What should you do if you are worried about you own driving fitness or the ability of a close friend or relative to be a safe driver? We have all heard stories of people who were injured or killed by a driver who should "not have been on the road". It seems easy to make the judgment about who should or should not be allowed to drive but it is very difficult. The decision to allow yourself or a loved one to keep on driving can be emotional and can cause huge rifts or arguments within families. Losing your driver's license means a loss of independence, autonomy, self-respect and may even require moving from a home to a location more accessible for public transportation. It can cause depression and stress among everyone involved in making the decision.
Yet, despite the difficulties, assessing driving fitness is an extremely important part of keeping our communities safe and confident on the road. According to Transport Canada, the latest statistics from 2013 indicate that over 9 million Canadians over the age of 55 were licensed drivers and in one year alone, over 12,000 fatalities or serious injuries occurred as a result of driving accidents. Visual and cognitive impairment can affect anyone at any age and needs to be addressed sensitively and with measurable results.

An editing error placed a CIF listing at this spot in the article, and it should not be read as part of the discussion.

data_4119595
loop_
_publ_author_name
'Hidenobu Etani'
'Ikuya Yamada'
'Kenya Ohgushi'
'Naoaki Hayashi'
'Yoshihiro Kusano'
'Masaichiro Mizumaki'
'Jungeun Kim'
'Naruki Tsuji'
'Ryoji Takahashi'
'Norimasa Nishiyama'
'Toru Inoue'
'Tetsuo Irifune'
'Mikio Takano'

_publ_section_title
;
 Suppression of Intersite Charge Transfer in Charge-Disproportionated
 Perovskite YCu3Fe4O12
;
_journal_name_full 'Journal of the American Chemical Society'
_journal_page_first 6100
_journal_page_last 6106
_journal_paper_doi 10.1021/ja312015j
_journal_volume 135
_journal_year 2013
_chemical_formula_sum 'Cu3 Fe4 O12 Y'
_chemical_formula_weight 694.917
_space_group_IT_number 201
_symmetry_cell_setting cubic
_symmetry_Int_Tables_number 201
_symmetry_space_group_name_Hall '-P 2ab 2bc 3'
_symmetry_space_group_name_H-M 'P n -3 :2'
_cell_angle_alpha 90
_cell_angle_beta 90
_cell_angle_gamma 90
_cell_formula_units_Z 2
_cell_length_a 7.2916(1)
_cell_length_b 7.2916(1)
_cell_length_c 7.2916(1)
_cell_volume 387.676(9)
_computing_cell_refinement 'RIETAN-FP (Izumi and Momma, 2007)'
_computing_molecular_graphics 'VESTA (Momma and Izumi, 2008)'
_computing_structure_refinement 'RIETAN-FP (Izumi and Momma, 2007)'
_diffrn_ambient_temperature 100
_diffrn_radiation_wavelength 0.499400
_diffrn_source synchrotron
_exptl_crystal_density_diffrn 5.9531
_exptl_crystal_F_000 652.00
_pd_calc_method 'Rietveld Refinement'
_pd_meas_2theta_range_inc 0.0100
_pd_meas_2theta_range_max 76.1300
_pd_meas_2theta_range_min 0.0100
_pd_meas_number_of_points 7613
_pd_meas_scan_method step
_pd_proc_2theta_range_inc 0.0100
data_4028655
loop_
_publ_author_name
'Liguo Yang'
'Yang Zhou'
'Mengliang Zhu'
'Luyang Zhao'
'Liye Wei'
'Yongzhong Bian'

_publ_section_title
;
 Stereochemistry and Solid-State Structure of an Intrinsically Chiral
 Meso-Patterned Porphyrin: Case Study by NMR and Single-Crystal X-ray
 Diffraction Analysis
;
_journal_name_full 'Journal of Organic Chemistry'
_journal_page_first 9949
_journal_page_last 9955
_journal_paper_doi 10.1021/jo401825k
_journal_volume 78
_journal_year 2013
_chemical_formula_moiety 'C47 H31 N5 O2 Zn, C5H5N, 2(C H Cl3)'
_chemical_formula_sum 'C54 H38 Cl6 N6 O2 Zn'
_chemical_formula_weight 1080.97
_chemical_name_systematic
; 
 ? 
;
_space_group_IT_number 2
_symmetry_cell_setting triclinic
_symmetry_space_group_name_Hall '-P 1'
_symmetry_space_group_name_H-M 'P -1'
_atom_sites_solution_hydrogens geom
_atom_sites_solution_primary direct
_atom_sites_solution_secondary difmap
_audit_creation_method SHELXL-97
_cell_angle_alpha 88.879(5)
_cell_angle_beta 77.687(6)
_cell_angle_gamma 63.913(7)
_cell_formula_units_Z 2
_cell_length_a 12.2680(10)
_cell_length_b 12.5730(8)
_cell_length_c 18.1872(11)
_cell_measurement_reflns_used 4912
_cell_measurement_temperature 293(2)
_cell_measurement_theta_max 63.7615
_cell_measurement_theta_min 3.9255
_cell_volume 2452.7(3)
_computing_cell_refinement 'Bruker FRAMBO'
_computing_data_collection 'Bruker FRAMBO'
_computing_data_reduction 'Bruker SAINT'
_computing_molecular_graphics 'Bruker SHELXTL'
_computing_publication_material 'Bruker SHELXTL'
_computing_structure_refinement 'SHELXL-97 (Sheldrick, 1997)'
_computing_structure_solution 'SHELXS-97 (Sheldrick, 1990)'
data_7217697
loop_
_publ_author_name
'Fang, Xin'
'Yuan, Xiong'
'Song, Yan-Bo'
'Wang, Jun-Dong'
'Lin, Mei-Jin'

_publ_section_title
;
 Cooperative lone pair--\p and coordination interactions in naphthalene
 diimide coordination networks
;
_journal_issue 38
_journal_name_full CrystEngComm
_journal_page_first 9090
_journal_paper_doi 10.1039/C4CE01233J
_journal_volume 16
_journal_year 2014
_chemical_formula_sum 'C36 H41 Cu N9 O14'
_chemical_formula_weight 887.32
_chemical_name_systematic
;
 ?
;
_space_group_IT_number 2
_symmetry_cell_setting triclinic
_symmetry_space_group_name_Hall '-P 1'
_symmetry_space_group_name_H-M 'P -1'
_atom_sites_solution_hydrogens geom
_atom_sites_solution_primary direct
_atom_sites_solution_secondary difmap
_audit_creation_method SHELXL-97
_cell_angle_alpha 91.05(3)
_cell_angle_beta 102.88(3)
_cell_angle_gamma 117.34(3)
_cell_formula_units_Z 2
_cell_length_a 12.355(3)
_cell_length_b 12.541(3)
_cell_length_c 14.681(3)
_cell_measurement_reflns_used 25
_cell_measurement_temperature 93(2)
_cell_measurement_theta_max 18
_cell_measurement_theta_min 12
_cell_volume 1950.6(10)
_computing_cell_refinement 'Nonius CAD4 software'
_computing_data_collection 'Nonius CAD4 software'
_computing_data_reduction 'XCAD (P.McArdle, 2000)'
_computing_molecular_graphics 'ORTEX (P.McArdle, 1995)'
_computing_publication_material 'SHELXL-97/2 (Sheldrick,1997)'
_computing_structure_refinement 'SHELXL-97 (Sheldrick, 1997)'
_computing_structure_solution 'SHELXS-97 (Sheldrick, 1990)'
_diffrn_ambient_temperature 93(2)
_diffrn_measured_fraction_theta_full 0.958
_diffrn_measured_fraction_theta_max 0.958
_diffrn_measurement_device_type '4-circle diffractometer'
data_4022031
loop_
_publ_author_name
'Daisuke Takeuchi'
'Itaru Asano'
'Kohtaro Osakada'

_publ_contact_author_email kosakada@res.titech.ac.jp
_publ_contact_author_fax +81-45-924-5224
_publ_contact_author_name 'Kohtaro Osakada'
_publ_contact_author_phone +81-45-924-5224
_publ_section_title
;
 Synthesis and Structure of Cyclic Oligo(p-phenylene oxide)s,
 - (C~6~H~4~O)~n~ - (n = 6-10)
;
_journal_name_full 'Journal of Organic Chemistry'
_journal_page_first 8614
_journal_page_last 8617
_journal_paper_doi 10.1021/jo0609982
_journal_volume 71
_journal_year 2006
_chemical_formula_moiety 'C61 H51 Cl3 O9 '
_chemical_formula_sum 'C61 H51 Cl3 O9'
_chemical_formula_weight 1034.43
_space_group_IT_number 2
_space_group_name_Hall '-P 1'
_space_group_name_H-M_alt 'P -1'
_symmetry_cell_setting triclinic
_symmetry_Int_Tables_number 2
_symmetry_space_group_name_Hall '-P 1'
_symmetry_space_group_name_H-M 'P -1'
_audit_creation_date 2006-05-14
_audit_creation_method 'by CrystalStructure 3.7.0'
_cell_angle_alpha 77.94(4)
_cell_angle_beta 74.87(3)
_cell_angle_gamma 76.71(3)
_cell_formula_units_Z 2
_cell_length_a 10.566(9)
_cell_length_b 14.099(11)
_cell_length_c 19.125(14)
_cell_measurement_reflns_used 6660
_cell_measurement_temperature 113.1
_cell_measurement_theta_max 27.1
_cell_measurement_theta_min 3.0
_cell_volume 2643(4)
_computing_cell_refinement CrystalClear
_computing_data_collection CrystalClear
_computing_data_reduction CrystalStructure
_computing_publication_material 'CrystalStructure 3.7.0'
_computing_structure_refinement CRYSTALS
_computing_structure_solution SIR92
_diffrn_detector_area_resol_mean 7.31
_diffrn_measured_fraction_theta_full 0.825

Vision standards for drivers in Alberta are determined by your visual acuity (how well you see either with or without glasses) and your visual field (how much peripheral vision you have). More information can be seen on our link here:
However, driving fitness goes well beyond vision requirements. More importantly, the driver's cognitive fitness can greatly affect his or her ability to be a safe driver. In Alberta, we now have the ability to have experts take the decision out of our hands and to provide an objective evaluation regarding the patient's ability to drive. DriveABLE is a private, independent assessment agency and is not affiliated with the Government of Alberta. The assessments include evaluation by a cognitive assessment tool which is predictive of actual on-road driving ability. The results are standardized and measured objectively which can remove the emotional aspect of the decision and give clear direction regarding the driver's ability. The assessment results are reviewed by the physician with their patient and can be provided to Alberta Transportation.
Driving is a privilege that many of us enjoy. Let's keep the roads and our communities safe by using sensitivity and responsibility when deciding when it is time to relinquish that privilege.